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Ivan Ilyich As Horror Story: You Might Already Be Dying

While The Death of Ivan Ilych is finally hopeful and redemptive, it is also very much a horror story. Tolstoy had no way of knowing how obsessed with health Western man would become in the century which followed Ivan, though the fact we now live in a time when every twinge, ache, bruise, pull, strain, bump and spot can be diagnosed, a time when virtually every function of the human body (or the mind) is a symptom of some disease or virus or condition or malady— all this makes Ivan’s demise that much more terrifying. While hanging drapes, Ivan knocks his side. The expression “knocks his side” is even awkward to write, to type. Can Tolstoy not be more specific than “knock”? Is there not some more glorious or tragic word Tolstoy might have employed? But Ivan has lived an absurd and meaningless life, so it should not surprise us his death begins in an absurd and meaningless way, as well.

The pain begins slowly, and Ivan seems even a little uncertain whether there is any actual pain. It is a heaviness, a pressure, a discomfort. Tolstoy presents Ivan’s condition as generally as possible. I have sometimes had to describe a similar feeling to a doctor. Almost as soon as I begin thinking about a funny feeling in my stomach, my back, my neck, it becomes impossible to recall what my stomach, back, neck normally feels like. In this manner, Tolstoy vexes Ivan’s cogito. The same man whose lucid grasp of his own being licenses his indifference to death is now beset by an uncertain pain.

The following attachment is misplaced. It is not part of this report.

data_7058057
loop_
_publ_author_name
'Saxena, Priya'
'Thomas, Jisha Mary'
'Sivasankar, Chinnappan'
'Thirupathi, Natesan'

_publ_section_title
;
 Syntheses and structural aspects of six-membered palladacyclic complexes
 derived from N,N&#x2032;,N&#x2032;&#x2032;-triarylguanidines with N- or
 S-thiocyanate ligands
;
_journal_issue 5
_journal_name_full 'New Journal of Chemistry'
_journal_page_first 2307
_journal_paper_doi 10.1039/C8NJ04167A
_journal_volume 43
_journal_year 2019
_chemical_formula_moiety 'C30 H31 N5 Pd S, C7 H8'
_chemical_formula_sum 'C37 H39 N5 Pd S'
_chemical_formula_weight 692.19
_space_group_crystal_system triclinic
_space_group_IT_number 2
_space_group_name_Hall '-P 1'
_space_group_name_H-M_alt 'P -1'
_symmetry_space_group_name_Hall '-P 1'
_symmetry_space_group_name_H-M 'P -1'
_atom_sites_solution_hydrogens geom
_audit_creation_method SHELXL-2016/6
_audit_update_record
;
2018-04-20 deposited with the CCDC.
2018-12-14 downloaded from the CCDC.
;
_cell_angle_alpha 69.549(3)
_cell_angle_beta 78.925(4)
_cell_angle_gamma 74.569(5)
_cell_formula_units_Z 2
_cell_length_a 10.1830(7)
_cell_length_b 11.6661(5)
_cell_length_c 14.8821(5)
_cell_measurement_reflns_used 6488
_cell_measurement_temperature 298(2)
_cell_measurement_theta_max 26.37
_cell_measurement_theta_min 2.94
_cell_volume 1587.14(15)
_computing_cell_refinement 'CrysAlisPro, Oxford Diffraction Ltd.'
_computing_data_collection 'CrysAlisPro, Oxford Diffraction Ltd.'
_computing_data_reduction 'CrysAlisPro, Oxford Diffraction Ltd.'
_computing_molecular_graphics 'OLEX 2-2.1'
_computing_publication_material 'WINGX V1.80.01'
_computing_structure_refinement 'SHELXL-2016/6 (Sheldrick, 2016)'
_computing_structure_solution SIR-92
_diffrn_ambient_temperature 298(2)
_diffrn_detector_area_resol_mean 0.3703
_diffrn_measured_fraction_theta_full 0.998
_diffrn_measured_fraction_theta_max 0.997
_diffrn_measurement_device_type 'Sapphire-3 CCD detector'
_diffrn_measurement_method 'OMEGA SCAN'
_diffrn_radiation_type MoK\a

Later, like a good Cartesian, Ivan even tries to think his kidney back into place, and Tolstoy cruelly allows Ivan just a moment wherein it seems to be working. The further Ivan plunges into his physical ailment, the more meaningless his life becomes; the nagging, bitter reminder of his death presses into his side while he tries to play cards and enjoy his dinner, and then nothing is pleasant anymore. Ivan begins slipping into the nasty, unpleasant, uncomfortable life which he disdains in others.

How many readers will first encounter The Death of Ivan Ilyich while suffering from some minor physical malady which is, perhaps, of a similarly trivial nature as Ivan’s “knocked side” the day after his accident? Any reader might now be afflicted with some apparently insignificant tingling under your ribs, some cough, some numbness in the spine or the neck which is, unbeknownst to you, not merely a result of sleeping in an awkward position last night, but the herald of imminent death. Tolstoy begins Ivan’s death with the most inconsequential of accidents not merely to terrify us, but to beg us to think about our own mortality.

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